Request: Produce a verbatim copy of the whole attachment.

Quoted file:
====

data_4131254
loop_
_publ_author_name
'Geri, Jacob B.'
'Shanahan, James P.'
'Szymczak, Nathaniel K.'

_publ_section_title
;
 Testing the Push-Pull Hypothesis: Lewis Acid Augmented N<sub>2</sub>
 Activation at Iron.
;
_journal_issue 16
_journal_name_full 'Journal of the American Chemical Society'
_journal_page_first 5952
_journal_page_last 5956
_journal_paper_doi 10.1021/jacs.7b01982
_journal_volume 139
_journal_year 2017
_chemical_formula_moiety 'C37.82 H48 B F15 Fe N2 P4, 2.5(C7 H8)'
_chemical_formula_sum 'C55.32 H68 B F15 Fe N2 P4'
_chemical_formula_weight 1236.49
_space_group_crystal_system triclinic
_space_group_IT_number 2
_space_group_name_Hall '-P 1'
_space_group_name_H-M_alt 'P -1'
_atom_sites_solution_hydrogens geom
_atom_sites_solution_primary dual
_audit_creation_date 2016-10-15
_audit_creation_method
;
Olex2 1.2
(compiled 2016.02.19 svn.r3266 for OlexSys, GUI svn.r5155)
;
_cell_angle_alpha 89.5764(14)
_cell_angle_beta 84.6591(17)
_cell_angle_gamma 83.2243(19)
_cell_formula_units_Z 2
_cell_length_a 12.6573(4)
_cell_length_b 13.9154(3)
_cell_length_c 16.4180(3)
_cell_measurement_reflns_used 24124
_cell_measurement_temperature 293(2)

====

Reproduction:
data_4131254
loop_
_publ_author_name
'Geri, Jacob B.'
'Shanahan, James P.'
'Szymczak, Nathaniel K.'

_publ_section_title
;
 Testing the Push-Pull Hypothesis: Lewis Acid Augmented N<sub>2</sub>
 Activation at Iron.
;
_journal_issue 16
_journal_name_full 'Journal of the American Chemical Society'
_journal_page_first 5952
_journal_page_last 5956
_journal_paper_doi 10.1021/jacs.7b01982
_journal_volume 139
_journal_year 2017
_chemical_formula_moiety 'C37.82 H48 B F15 Fe N2 P4, 2.5(C7 H8)'
_chemical_formula_sum 'C55.32 H68 B F15 Fe N2 P4'
_chemical_formula_weight 1236.49
_space_group_crystal_system triclinic
_space_group_IT_number 2
_space_group_name_Hall '-P 1'
_space_group_name_H-M_alt 'P -1'
_atom_sites_solution_hydrogens geom
_atom_sites_solution_primary dual
_audit_creation_date 2016-10-15
_audit_creation_method
;
Olex2 1.2
(compiled 2016.02.19 svn.r3266 for OlexSys, GUI svn.r5155)
;
_cell_angle_alpha 89.5764(14)
_cell_angle_beta 84.6591(17)
_cell_angle_gamma 83.2243(19)
_cell_formula_units_Z 2
_cell_length_a 12.6573(4)
_cell_length_b 13.9154(3)
_cell_length_c 16.4180(3)
_cell_measurement_reflns_used 24124
_cell_measurement_temperature 293(2)